We are talking specifically about a "Safe Injection Site" (well, it is saFER than a ditch in the back alley), that is a professionally
supervised and purpose-built street level facility where addicts can bring and inject illegal drugs using government funded sterile rigs.

Add sirens and flashing lights here.

Yes, it is in a practically invisible country that borders on
the US (well, these days, which one DOESN'T border on the US?!
could be anywhere!) and has, uh, intensely, uh, friendly relations with that great Union, and does not want to be bombed or have its lovely trade relations shook up.

I'm not even sure there is much of a real BIO-ethical dilemma here, what with prestigious journals and researchers having established consensus that this is a Good Thing (sorry, Martha) and the surrounding community generally supporting it, and US practitioners calling for SIFs to be built there, too.

BUT, but... the darn thing is still officially stuck in a legal
limbo. The "War on Drugs" is still on and illegal drugs very much a criminal matter. So in practice, while two SIF facilities are in fact operating here without drama and, ho-hum, SAVING LIVES etc.
etc., politically it remains regional just-do-it versus federal
yes-Mr-Bush-SIR, how-high-SIR?

With obvious potential career and uh, possibly incarceration and/or travel issues attached, if some bigwig has a bad hair day, how does a health care worker handle walking into that? Perspectives?

Cheers & thanks,

Can-Doo

 
At Wednesday, November 07, 2007 12:57:00 PM, Blogger Maurice Bernstein, M.D. said...

Can-Doo, can you be a bit more specific as to which country you are writing about and what is the interest of U.S. practitioners to have these facilities constructed in that counry? ..Maurice.

 
At Thursday, November 08, 2007 8:24:00 AM, Anonymous Anonymous said...

Dr. Bernstein,

Of the 50 or so Safe Injection Sites in the world so far (many big-city mayors love them), to my knowledge only two are in North America, both of them in Canada. Neither has significant direct participation by U.S. practitioners - sorry I was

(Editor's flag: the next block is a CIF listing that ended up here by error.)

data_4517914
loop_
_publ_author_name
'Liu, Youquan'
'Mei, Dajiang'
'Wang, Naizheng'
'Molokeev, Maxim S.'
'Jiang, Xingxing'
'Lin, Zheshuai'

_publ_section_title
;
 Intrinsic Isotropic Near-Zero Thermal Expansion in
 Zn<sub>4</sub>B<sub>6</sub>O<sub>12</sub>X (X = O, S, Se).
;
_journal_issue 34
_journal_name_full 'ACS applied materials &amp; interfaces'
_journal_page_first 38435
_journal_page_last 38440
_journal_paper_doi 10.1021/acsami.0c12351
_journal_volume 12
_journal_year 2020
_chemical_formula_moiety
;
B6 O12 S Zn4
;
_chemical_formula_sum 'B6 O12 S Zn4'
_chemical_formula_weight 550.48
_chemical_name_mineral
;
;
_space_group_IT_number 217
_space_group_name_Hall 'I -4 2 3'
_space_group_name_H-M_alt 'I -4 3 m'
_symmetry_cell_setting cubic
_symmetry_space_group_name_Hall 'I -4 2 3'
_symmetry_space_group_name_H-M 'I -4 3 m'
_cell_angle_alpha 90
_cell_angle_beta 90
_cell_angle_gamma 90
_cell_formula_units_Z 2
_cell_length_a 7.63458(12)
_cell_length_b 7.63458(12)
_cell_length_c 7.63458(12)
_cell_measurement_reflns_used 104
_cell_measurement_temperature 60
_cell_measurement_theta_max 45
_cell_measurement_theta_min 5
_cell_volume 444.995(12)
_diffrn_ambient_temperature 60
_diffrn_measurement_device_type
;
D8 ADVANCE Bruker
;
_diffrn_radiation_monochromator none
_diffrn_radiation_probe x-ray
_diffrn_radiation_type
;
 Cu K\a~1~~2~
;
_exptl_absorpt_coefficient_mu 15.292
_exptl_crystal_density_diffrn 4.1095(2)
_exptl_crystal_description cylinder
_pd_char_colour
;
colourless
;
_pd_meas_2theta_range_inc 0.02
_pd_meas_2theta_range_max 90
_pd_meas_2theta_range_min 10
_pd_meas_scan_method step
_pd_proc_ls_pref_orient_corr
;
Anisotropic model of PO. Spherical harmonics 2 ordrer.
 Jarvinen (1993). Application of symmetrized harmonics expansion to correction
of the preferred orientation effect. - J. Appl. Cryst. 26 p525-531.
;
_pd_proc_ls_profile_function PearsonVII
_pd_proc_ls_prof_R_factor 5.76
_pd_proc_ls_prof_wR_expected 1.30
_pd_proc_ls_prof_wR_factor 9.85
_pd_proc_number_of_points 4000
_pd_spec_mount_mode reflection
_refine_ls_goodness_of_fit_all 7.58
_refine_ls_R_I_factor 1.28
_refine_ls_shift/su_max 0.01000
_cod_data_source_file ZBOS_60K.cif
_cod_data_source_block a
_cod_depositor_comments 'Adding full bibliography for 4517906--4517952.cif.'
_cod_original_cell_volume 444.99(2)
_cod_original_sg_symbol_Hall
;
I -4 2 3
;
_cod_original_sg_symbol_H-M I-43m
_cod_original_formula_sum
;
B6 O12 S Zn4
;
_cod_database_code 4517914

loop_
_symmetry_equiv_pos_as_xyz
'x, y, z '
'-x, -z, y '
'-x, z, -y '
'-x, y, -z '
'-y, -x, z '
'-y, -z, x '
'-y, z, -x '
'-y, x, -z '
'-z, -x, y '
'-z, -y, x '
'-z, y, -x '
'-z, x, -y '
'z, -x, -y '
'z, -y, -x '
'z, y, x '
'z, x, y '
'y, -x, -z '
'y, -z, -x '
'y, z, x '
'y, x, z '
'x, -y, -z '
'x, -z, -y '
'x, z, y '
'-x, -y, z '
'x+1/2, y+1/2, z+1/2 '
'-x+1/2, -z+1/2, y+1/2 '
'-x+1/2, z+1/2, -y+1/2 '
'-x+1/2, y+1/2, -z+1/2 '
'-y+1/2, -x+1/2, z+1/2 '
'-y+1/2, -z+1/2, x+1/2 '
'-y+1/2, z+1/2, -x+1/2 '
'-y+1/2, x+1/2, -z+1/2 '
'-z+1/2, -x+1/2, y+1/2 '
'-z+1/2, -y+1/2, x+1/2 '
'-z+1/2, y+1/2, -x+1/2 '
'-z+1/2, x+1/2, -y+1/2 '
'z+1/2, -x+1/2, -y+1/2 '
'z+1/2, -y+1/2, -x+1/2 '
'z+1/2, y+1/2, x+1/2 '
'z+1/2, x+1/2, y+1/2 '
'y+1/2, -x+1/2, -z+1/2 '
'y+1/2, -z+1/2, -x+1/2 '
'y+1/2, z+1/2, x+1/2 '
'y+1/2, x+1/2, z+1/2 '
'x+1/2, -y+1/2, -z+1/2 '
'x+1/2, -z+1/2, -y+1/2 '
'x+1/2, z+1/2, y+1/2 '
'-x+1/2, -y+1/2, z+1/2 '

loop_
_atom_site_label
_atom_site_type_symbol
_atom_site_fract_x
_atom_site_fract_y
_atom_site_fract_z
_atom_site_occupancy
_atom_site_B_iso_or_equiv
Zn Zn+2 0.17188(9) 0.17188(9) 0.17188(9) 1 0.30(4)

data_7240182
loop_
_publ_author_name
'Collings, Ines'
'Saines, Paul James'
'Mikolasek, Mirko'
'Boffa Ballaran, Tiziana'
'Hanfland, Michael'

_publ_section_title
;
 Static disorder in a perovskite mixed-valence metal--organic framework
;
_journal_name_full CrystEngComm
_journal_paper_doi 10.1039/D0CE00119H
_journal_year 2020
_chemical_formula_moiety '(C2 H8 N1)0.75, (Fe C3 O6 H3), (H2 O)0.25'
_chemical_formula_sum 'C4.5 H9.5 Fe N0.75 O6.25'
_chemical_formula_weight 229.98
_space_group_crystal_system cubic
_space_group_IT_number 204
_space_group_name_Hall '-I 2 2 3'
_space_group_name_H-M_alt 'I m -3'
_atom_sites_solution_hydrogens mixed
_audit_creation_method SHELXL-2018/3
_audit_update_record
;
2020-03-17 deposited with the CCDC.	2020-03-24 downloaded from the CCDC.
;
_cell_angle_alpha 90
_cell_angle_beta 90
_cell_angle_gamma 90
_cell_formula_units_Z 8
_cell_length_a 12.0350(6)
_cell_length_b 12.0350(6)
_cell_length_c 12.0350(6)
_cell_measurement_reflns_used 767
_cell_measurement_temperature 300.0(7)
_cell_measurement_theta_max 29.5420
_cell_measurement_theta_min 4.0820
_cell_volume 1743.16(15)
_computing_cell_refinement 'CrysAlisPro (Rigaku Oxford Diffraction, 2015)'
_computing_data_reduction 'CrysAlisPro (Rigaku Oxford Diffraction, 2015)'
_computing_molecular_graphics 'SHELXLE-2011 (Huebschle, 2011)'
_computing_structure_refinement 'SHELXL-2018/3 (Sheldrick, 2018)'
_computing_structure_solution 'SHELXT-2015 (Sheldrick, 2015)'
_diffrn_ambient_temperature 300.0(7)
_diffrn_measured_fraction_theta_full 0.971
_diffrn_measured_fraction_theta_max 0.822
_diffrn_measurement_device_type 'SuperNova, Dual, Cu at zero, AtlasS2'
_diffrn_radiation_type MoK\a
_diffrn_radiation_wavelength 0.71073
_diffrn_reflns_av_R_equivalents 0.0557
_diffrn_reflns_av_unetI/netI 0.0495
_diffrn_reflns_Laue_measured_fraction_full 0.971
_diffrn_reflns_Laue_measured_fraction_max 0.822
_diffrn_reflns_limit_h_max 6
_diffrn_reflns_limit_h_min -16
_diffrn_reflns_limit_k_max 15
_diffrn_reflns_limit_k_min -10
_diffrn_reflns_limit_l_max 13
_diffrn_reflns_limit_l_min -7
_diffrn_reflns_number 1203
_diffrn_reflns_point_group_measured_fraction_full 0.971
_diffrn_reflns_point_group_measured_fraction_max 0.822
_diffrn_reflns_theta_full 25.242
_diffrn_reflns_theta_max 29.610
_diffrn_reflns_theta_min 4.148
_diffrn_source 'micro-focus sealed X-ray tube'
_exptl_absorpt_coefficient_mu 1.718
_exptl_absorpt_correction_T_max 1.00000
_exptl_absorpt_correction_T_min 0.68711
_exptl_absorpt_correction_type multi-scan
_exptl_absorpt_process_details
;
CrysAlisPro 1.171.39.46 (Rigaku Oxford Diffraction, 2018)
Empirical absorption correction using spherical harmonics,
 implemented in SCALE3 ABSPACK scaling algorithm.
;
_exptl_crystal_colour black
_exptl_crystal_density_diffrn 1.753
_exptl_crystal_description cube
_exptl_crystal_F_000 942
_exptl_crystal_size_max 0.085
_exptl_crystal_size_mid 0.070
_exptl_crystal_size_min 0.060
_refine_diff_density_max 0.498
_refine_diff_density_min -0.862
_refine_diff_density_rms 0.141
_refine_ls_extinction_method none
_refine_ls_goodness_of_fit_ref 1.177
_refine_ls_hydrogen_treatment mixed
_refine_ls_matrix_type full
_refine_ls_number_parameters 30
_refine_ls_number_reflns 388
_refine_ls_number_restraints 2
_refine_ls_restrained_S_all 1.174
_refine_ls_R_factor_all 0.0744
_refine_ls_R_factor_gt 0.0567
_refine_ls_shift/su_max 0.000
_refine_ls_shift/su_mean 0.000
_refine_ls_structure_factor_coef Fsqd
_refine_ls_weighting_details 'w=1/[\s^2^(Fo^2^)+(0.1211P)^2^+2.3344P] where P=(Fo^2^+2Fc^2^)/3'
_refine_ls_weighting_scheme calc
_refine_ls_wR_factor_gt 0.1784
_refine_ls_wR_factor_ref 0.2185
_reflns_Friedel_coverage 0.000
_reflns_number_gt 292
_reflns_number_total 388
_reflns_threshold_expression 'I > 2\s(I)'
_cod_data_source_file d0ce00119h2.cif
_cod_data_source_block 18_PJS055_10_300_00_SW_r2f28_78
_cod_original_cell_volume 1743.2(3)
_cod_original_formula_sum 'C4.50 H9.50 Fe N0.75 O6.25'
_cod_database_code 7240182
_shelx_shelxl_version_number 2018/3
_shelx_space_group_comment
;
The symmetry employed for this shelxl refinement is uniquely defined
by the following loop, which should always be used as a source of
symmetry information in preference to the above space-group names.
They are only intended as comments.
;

unclear. Although they attract intense attention, both pro (from
U.S. clinicians and policy advocates who want to do same in US because "War on Drugs" is long lost) & con (U.S. politico-penal
establishment who benefit from appearing tough on crime).

One tiny facility operates as adjunct to HIV/AIDS/palliative
unit, with no official (federal) permission, fueled by local
government chutzpah plus reference to duty to care and lawyers
loading guns with constitutional court challenge - basically
"come and get us if you dare".

Other more substantial facility is in busy skid road area and
operates under TEMPORARY "research" exemptions to federal law on controlled substances, although meaningful research phase is
long past and extremely favourable results long published in many prestigious journals. So it works and it cares for its patients and community - yet the Canadian federal level definitely wants to shut it down, and there is clear evidence of pressure from Washington.

U.S. interests in this? Well let me see... no, no oil at that
address, but the need for a functioning approach to severe
addiction is, I understand, also widely felt below the 49th, and
SIFs are certainly an important piece of that. So if entrenched
and dysfunctional U.S. "War on Drugs" FAITH were to be eclipsed
by, gasp, FACT plainly visible just across the undefended border
- it might make it hard to refuse trying in the States as well.

On the other hand, though, imagine the severe blow to the penal-industrial complex and the enormous and still growing U.S.
prison system - if Stateside practitioners were actually allowed the tools necessary for turning a spectacular disaster (hard drug addiction and related horrors) into just another manageable public health problem.

Even Hollywood would no longer be the same (what, addicts not just crazed, criminal monsters worthy of a horrible death in a filthy ditch? BOOOring). And how would the Afghan poppy growers feed their families?

No, no, on reflection, we must crush all SIFs in North America,
I am sure you agree! Geneva - shmeneva!

But seriously, what kinds of ethical dilemmas would you see in
this, e.g. for a health care worker starting there - and how to
deal?

Thanks!

Can-Doo